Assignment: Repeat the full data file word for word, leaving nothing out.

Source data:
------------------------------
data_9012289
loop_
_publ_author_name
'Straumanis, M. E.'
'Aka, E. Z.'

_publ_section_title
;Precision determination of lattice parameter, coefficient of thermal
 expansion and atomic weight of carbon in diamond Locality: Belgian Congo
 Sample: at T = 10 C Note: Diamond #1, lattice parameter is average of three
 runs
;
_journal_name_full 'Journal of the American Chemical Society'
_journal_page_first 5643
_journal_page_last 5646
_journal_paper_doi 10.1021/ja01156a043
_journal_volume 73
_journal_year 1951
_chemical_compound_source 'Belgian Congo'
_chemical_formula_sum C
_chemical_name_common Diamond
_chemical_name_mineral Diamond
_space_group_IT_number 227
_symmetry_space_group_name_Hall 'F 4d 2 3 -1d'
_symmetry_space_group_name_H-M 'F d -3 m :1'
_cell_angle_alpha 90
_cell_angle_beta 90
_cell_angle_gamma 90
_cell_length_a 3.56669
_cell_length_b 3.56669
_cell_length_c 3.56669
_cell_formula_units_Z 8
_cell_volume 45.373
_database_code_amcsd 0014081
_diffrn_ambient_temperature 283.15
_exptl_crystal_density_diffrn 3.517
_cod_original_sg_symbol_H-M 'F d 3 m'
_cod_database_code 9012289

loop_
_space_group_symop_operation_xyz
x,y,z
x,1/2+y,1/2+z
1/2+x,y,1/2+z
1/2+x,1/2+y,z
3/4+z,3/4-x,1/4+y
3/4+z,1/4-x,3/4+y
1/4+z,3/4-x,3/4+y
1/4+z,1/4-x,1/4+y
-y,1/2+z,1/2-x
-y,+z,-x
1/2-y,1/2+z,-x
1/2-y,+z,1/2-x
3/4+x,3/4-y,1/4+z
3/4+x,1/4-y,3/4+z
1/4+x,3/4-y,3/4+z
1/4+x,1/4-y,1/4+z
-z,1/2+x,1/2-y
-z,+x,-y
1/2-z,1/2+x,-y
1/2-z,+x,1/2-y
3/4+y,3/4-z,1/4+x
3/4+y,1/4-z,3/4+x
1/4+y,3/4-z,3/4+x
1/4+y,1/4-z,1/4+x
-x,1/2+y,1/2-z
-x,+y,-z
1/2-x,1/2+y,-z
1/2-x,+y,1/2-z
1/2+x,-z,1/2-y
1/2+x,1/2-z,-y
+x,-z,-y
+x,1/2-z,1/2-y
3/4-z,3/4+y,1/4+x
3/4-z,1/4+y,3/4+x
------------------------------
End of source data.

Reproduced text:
data_9012289
loop_
_publ_author_name
'Straumanis, M. E.'
'Aka, E. Z.'

_publ_section_title
;Precision determination of lattice parameter, coefficient of thermal
 expansion and atomic weight of carbon in diamond Locality: Belgian Congo
 Sample: at T = 10 C Note: Diamond #1, lattice parameter is average of three
 runs
;
_journal_name_full 'Journal of the American Chemical Society'
_journal_page_first 5643
_journal_page_last 5646
_journal_paper_doi 10.1021/ja01156a043
_journal_volume 73
_journal_year 1951
_chemical_compound_source 'Belgian Congo'
_chemical_formula_sum C
_chemical_name_common Diamond
_chemical_name_mineral Diamond
_space_group_IT_number 227
_symmetry_space_group_name_Hall 'F 4d 2 3 -1d'
_symmetry_space_group_name_H-M 'F d -3 m :1'
_cell_angle_alpha 90
_cell_angle_beta 90
_cell_angle_gamma 90
_cell_length_a 3.56669
_cell_length_b 3.56669
_cell_length_c 3.56669
_cell_formula_units_Z 8
_cell_volume 45.373
_database_code_amcsd 0014081
_diffrn_ambient_temperature 283.15
_exptl_crystal_density_diffrn 3.517
_cod_original_sg_symbol_H-M 'F d 3 m'
_cod_database_code 9012289

loop_
_space_group_symop_operation_xyz
x,y,z
x,1/2+y,1/2+z
1/2+x,y,1/2+z
1/2+x,1/2+y,z
3/4+z,3/4-x,1/4+y
3/4+z,1/4-x,3/4+y
1/4+z,3/4-x,3/4+y
1/4+z,1/4-x,1/4+y
-y,1/2+z,1/2-x
-y,+z,-x
1/2-y,1/2+z,-x
1/2-y,+z,1/2-x
3/4+x,3/4-y,1/4+z
3/4+x,1/4-y,3/4+z
1/4+x,3/4-y,3/4+z
1/4+x,1/4-y,1/4+z
-z,1/2+x,1/2-y
-z,+x,-y
1/2-z,1/2+x,-y
1/2-z,+x,1/2-y
3/4+y,3/4-z,1/4+x
3/4+y,1/4-z,3/4+x
1/4+y,3/4-z,3/4+x
1/4+y,1/4-z,1/4+x
-x,1/2+y,1/2-z
-x,+y,-z
1/2-x,1/2+y,-z
1/2-x,+y,1/2-z
1/2+x,-z,1/2-y
1/2+x,1/2-z,-y
+x,-z,-y
+x,1/2-z,1/2-y
3/4-z,3/4+y,1/4+x
3/4-z,1/4+y,3/4+x